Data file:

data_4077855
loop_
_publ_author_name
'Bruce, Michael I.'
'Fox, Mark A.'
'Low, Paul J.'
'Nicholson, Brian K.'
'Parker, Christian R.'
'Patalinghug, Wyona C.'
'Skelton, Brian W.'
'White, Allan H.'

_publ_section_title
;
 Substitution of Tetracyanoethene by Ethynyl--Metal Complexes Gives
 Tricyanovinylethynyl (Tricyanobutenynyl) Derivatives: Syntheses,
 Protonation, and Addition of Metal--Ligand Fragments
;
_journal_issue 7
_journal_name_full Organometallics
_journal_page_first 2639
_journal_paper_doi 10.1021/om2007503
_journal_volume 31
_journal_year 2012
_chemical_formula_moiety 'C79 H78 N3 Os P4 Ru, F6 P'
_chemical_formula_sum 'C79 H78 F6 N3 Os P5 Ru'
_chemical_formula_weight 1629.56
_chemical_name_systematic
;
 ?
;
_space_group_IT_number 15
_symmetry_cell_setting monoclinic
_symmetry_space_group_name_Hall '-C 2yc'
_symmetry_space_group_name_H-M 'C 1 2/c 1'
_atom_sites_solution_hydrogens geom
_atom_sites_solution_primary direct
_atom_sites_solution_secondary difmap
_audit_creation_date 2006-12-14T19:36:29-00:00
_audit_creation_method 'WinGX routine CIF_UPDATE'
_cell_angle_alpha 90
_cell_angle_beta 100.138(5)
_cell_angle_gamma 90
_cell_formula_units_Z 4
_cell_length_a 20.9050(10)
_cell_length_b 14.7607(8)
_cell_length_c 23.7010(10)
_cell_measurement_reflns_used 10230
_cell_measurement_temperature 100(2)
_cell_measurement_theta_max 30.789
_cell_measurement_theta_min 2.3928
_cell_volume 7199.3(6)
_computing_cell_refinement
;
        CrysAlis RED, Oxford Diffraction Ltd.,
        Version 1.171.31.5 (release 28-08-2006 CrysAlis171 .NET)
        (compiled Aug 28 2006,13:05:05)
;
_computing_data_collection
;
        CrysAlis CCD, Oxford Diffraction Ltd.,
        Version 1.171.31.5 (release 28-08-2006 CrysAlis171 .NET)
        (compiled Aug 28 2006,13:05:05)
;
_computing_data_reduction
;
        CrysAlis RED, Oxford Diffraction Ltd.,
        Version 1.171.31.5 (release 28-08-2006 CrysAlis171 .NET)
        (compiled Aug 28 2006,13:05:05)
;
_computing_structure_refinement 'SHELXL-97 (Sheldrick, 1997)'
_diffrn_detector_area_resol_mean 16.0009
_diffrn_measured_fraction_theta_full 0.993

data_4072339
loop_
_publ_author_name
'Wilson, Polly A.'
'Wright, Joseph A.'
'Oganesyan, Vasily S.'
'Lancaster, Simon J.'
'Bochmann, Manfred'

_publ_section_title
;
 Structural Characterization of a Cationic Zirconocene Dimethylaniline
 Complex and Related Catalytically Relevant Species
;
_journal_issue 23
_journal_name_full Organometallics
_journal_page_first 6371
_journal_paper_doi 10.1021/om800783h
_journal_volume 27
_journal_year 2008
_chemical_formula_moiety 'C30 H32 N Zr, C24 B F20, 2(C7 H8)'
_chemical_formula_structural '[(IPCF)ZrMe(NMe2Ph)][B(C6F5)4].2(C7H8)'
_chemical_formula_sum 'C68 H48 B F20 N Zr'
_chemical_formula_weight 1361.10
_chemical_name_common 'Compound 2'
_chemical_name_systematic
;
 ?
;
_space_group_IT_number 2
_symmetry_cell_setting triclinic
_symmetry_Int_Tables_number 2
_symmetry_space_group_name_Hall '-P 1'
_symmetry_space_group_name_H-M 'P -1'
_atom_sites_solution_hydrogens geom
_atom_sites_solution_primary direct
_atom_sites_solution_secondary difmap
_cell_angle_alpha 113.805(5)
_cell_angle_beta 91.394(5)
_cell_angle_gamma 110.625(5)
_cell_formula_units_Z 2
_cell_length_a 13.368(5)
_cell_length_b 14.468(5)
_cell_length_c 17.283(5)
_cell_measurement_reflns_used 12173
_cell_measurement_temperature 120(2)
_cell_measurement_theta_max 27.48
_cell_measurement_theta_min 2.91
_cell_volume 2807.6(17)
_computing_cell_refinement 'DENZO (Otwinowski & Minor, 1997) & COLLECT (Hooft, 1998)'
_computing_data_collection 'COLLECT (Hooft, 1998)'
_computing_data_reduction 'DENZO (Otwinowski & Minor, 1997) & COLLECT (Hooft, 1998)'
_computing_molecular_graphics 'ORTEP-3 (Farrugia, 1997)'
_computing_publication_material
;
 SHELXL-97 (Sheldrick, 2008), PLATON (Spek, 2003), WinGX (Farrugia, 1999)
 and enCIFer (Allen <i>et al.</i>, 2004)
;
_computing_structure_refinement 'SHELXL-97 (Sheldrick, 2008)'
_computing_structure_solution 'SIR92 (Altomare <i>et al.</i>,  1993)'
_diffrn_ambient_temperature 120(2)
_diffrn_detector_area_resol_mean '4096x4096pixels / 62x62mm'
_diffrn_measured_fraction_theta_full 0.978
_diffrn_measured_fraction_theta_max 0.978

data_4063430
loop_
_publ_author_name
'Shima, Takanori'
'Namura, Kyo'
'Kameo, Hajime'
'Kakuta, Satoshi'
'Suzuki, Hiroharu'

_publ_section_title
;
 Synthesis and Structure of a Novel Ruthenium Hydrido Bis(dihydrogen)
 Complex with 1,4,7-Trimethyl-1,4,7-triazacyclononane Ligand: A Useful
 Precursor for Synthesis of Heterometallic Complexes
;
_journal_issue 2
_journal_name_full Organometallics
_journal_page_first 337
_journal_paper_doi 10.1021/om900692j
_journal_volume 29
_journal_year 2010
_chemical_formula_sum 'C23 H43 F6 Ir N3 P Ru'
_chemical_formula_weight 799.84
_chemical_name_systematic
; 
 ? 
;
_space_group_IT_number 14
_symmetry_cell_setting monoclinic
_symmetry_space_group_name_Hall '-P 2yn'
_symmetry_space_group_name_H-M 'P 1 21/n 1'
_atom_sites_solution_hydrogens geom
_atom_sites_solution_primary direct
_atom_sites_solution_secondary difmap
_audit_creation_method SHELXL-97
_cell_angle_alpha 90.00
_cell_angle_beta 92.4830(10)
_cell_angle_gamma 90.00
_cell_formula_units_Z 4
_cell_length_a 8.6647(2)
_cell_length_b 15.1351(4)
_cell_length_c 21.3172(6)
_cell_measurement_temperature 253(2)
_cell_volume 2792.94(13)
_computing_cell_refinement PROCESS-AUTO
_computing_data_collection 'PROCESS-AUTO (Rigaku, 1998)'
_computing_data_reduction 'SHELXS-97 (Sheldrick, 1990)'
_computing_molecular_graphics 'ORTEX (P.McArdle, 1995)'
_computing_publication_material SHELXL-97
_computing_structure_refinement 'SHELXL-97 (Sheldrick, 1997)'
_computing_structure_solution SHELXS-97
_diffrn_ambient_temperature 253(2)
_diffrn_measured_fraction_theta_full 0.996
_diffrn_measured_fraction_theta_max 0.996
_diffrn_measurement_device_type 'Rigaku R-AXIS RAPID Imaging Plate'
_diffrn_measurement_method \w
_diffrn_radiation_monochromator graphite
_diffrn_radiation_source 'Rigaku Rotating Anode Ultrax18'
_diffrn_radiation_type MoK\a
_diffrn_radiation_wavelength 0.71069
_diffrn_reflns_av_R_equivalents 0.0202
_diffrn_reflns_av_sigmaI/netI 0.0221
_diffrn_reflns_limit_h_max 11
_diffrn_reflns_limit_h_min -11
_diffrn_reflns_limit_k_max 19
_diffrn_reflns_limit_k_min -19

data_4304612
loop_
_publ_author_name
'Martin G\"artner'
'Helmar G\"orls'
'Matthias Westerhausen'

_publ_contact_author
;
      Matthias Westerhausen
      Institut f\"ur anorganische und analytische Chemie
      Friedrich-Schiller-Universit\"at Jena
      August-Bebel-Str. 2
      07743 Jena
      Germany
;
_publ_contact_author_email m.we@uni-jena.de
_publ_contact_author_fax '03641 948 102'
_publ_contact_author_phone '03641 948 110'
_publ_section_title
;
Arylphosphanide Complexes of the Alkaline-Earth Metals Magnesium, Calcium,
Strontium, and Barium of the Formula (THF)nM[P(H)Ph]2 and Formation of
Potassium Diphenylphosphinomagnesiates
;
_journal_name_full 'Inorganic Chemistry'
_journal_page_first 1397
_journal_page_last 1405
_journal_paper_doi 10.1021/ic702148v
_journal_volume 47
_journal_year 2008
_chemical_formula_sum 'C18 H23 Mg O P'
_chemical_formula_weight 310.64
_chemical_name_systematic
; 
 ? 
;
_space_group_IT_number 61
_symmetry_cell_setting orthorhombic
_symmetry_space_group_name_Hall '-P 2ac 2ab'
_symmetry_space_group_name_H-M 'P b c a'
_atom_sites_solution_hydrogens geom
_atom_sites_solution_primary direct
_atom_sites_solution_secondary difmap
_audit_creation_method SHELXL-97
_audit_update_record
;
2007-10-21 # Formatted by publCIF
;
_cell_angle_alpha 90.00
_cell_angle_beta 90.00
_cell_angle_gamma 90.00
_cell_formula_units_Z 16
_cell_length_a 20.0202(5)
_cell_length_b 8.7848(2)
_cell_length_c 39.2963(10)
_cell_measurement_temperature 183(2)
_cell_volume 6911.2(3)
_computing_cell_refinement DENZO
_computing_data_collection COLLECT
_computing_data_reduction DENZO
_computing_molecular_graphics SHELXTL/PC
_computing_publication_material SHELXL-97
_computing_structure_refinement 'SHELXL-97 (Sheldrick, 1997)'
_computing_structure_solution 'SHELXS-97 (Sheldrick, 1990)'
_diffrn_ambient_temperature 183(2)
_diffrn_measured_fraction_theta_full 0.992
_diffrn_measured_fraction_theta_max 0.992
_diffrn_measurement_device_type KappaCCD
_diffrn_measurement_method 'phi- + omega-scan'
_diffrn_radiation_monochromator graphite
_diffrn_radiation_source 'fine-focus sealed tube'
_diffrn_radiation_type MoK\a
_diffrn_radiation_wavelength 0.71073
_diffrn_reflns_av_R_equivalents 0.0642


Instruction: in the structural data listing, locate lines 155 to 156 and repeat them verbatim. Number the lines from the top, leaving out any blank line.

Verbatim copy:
_journal_year 2010
_chemical_formula_sum 'C23 H43 F6 Ir N3 P Ru'